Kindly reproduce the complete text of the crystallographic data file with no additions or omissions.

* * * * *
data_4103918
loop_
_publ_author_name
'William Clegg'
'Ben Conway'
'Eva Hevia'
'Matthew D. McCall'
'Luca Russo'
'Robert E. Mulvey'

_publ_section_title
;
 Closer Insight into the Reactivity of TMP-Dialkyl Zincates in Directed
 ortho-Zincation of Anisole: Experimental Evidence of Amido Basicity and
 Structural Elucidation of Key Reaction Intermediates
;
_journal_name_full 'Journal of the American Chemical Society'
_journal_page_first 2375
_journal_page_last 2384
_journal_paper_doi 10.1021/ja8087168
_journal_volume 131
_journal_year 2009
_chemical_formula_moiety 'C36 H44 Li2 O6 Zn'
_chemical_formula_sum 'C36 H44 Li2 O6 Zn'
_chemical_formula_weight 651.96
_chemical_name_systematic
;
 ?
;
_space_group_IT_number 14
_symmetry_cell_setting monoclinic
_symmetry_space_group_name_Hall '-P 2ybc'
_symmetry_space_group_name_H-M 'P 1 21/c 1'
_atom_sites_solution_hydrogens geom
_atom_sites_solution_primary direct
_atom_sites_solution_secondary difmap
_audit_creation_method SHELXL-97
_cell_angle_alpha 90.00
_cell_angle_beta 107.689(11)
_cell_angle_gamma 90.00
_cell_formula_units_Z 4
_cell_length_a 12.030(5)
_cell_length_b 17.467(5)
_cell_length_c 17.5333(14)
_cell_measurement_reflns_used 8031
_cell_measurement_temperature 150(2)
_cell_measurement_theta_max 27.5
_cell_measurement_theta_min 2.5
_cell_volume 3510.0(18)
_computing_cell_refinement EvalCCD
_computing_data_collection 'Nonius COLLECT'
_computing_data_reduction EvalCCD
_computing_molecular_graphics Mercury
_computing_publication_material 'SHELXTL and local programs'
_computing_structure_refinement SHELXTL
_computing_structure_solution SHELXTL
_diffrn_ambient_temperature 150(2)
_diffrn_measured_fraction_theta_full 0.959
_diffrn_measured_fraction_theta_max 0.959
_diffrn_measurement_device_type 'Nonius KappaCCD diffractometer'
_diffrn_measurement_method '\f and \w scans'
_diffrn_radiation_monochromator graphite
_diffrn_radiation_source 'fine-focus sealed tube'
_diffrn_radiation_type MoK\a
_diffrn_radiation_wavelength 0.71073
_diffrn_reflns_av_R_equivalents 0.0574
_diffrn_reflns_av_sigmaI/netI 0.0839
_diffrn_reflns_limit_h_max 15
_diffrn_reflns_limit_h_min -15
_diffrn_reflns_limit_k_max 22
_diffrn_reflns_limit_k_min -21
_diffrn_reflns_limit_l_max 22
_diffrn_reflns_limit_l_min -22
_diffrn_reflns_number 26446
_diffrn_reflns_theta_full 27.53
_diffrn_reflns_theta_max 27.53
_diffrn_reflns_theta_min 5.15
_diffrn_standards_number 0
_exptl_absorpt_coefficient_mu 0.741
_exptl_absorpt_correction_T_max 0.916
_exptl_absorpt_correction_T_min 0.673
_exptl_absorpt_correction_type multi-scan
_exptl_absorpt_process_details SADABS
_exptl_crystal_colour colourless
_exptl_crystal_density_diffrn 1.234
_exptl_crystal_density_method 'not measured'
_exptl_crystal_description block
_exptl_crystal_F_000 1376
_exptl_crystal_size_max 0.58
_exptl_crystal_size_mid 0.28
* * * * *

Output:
data_4103918
loop_
_publ_author_name
'William Clegg'
'Ben Conway'
'Eva Hevia'
'Matthew D. McCall'
'Luca Russo'
'Robert E. Mulvey'

_publ_section_title
;
 Closer Insight into the Reactivity of TMP-Dialkyl Zincates in Directed
 ortho-Zincation of Anisole: Experimental Evidence of Amido Basicity and
 Structural Elucidation of Key Reaction Intermediates
;
_journal_name_full 'Journal of the American Chemical Society'
_journal_page_first 2375
_journal_page_last 2384
_journal_paper_doi 10.1021/ja8087168
_journal_volume 131
_journal_year 2009
_chemical_formula_moiety 'C36 H44 Li2 O6 Zn'
_chemical_formula_sum 'C36 H44 Li2 O6 Zn'
_chemical_formula_weight 651.96
_chemical_name_systematic
;
 ?
;
_space_group_IT_number 14
_symmetry_cell_setting monoclinic
_symmetry_space_group_name_Hall '-P 2ybc'
_symmetry_space_group_name_H-M 'P 1 21/c 1'
_atom_sites_solution_hydrogens geom
_atom_sites_solution_primary direct
_atom_sites_solution_secondary difmap
_audit_creation_method SHELXL-97
_cell_angle_alpha 90.00
_cell_angle_beta 107.689(11)
_cell_angle_gamma 90.00
_cell_formula_units_Z 4
_cell_length_a 12.030(5)
_cell_length_b 17.467(5)
_cell_length_c 17.5333(14)
_cell_measurement_reflns_used 8031
_cell_measurement_temperature 150(2)
_cell_measurement_theta_max 27.5
_cell_measurement_theta_min 2.5
_cell_volume 3510.0(18)
_computing_cell_refinement EvalCCD
_computing_data_collection 'Nonius COLLECT'
_computing_data_reduction EvalCCD
_computing_molecular_graphics Mercury
_computing_publication_material 'SHELXTL and local programs'
_computing_structure_refinement SHELXTL
_computing_structure_solution SHELXTL
_diffrn_ambient_temperature 150(2)
_diffrn_measured_fraction_theta_full 0.959
_diffrn_measured_fraction_theta_max 0.959
_diffrn_measurement_device_type 'Nonius KappaCCD diffractometer'
_diffrn_measurement_method '\f and \w scans'
_diffrn_radiation_monochromator graphite
_diffrn_radiation_source 'fine-focus sealed tube'
_diffrn_radiation_type MoK\a
_diffrn_radiation_wavelength 0.71073
_diffrn_reflns_av_R_equivalents 0.0574
_diffrn_reflns_av_sigmaI/netI 0.0839
_diffrn_reflns_limit_h_max 15
_diffrn_reflns_limit_h_min -15
_diffrn_reflns_limit_k_max 22
_diffrn_reflns_limit_k_min -21
_diffrn_reflns_limit_l_max 22
_diffrn_reflns_limit_l_min -22
_diffrn_reflns_number 26446
_diffrn_reflns_theta_full 27.53
_diffrn_reflns_theta_max 27.53
_diffrn_reflns_theta_min 5.15
_diffrn_standards_number 0
_exptl_absorpt_coefficient_mu 0.741
_exptl_absorpt_correction_T_max 0.916
_exptl_absorpt_correction_T_min 0.673
_exptl_absorpt_correction_type multi-scan
_exptl_absorpt_process_details SADABS
_exptl_crystal_colour colourless
_exptl_crystal_density_diffrn 1.234
_exptl_crystal_density_method 'not measured'
_exptl_crystal_description block
_exptl_crystal_F_000 1376
_exptl_crystal_size_max 0.58
_exptl_crystal_size_mid 0.28